The application contains an impressive docket of recommendation letters: from Sullivan; County Administrator John W. McCarthy; Culpeper Soil and Water Conservation District manager Greg Wichelns; Rappahannock League for Environmental Protection (RLEP) president Rick Kohler; School Board chair John Lesinski and superintendent Aldridge Boone, who would incorporate the nature area’s ecology, hydrology, forest restoration and conservation opportunities into the school division’s science curriculum; and from Patrick O’Connell, a town council member but also proprietor and founder of the Inn at Little Washington, the town’s largest employer and its greatest source of meals-and-lodging tax revenue.
“We see firsthand every day the reaction of our guests to this peaceful, unspoiled little hamlet, and appreciate how rare it is,” O’Connell writes. “Of grave concern to all who live here is the uncertain fate of the gateway to our historic community,” he adds, referring to McCarthy’s, Sullivan’s and others’ long-standing worry that the commercially zoned tract at that corner would eventually attract a service station or fast-food franchise.
“A wonderful solution to this area has been proposed,” O’Connell writes.
Sullivan said that many groups and individuals had been involved “in parts of” the project, but that only a few knew the scope of the project.
“This all started with the butterfly trail,” Sullivan said, referring to the trail now underway from Warren Avenue into the Avon Hall property, a joint project involving the local Virginia Master Naturalists, the Rappahannock Friends and Lovers of Our Watershed (RappFLOW) and others. He said these same groups have discussed helping restore the surrounding tracts, if the plan goes through, and he views the entire 20-plus-acre area as a “commons” – and “a model for other towns throughout the state as well as the nation at large.”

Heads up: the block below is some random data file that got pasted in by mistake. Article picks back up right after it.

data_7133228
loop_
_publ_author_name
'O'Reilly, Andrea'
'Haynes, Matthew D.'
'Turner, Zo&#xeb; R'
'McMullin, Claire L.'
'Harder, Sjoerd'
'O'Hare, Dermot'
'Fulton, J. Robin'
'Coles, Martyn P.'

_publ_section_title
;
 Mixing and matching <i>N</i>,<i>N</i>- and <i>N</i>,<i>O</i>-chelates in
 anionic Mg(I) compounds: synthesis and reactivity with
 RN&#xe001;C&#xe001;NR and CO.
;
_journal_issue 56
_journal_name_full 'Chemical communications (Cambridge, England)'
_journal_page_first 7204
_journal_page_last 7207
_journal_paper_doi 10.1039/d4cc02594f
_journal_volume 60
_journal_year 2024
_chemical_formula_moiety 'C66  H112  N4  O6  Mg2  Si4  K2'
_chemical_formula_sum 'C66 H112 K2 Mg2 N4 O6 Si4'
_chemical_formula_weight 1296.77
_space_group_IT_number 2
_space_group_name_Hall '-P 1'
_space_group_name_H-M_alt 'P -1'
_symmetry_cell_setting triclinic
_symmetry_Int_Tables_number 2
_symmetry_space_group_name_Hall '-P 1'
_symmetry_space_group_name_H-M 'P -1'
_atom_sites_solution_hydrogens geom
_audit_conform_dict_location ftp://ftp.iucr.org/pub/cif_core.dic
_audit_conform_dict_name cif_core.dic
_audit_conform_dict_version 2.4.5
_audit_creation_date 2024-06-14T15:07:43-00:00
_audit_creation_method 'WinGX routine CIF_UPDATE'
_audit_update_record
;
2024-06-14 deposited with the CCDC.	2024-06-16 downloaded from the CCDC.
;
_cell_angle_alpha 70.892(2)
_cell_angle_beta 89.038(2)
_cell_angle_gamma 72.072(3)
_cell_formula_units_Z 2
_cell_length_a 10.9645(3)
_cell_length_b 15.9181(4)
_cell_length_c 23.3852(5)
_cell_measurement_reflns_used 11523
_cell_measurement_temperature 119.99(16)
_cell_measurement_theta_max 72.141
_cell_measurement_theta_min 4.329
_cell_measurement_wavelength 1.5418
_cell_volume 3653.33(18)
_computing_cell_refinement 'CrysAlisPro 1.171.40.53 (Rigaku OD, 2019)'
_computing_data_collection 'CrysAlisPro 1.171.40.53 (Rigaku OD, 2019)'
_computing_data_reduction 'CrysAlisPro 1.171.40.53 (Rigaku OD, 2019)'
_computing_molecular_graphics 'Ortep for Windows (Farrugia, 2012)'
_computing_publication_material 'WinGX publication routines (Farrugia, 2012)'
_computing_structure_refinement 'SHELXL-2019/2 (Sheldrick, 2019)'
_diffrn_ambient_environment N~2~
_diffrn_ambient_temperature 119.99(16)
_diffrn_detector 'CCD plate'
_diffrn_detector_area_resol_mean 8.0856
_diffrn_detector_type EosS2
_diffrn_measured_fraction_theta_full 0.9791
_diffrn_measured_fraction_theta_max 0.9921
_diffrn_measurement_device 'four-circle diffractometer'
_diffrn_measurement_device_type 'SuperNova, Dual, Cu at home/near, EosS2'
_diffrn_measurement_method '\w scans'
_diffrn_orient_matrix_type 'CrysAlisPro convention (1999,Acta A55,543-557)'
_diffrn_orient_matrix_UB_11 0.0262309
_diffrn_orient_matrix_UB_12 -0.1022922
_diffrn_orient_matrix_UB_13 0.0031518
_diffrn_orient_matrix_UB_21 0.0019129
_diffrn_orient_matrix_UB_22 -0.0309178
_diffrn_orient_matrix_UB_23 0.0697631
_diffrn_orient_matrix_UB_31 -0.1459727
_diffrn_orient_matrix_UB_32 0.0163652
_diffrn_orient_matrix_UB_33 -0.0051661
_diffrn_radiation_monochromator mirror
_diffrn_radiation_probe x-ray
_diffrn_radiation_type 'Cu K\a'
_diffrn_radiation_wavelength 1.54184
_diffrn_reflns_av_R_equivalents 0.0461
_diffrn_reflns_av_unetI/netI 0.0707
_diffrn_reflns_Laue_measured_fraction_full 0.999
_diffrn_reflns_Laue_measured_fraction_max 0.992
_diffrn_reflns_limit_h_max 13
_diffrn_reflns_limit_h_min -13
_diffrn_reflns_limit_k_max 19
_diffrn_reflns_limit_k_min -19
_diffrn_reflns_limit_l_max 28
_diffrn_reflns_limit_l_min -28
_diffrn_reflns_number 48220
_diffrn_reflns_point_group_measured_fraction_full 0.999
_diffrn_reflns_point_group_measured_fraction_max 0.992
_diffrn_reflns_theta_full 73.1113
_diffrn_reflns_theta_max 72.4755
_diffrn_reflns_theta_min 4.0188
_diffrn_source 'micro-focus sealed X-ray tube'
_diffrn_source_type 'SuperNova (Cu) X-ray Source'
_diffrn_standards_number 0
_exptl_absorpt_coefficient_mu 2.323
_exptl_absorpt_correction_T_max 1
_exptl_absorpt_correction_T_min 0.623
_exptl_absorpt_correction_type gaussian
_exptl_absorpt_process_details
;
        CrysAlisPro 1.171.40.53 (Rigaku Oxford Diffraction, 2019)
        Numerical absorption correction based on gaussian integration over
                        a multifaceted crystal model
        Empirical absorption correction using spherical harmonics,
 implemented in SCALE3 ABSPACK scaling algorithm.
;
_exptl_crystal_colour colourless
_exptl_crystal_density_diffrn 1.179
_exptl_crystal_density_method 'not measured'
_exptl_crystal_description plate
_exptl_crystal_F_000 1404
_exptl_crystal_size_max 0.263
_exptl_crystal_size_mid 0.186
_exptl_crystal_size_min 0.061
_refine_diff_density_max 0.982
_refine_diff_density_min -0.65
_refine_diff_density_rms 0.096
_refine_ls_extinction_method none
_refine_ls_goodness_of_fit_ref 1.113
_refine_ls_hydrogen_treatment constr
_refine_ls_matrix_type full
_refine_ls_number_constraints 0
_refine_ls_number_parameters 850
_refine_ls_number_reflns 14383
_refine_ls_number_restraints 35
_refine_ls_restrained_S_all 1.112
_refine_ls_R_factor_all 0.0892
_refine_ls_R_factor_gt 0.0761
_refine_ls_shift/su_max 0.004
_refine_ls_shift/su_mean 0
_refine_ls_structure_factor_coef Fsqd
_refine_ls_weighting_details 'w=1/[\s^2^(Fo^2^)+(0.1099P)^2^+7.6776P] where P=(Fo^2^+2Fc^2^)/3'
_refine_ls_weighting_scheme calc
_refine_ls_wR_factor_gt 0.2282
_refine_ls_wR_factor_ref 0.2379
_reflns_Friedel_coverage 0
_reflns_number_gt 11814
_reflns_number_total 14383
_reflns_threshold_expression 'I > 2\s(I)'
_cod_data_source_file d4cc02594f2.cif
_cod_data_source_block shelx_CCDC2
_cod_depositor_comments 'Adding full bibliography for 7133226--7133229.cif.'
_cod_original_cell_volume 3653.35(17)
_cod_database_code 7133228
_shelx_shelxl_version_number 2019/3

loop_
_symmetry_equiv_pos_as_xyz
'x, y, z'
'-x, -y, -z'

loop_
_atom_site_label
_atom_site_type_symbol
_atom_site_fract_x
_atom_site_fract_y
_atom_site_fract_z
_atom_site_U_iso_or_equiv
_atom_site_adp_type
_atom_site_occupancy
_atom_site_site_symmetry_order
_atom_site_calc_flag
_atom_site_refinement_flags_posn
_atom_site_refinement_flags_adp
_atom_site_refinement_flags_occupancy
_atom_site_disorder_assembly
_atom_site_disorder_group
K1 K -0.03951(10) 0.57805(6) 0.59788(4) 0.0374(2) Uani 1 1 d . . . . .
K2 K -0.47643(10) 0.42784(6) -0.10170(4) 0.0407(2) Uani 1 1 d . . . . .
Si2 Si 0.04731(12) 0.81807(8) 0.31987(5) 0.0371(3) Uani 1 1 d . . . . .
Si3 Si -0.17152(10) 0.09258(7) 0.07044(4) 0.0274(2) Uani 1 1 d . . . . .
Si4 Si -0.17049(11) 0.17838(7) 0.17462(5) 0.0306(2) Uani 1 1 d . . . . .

Spethmann, who works in the land-conservation field, spoke briefly at the council meeting and mentioned that the more he talked about such a project, the more interested state and federal agencies seemed to be – in having a “demonstration model for green infrastructure, which is a huge thing in Washington and Richmond right now, that is located not far from either capital.”
As CSWCD manager Wichelns wrote in his recommendation: “The town receives many visitors on an annual basis and since management issues with this small watershed can be viewed as a microcosm of Chesapeake Bay management issues, it represents an excellent opportunity for public engagement. The impact of such programs could likely have a wider impact.”
Several town residents spoke after Sullivan’s and Spethmann’s presentation Monday; most were supportive – after confirming, with a few questions, that maintenance of a natural area would not be an overwhelming or escalating burden to the town, and that the sale of the property was contingent on the Community Forest grant, the Krebser Fund grant and raising the remainder from private donors or like-minded organizations. (As council member Alice Butler put it: “So, if we do this, this land becomes our responsibility – forever.”)
“It seems to be a no-brainer,” said Gay Street Inn co-owner Jay Brown.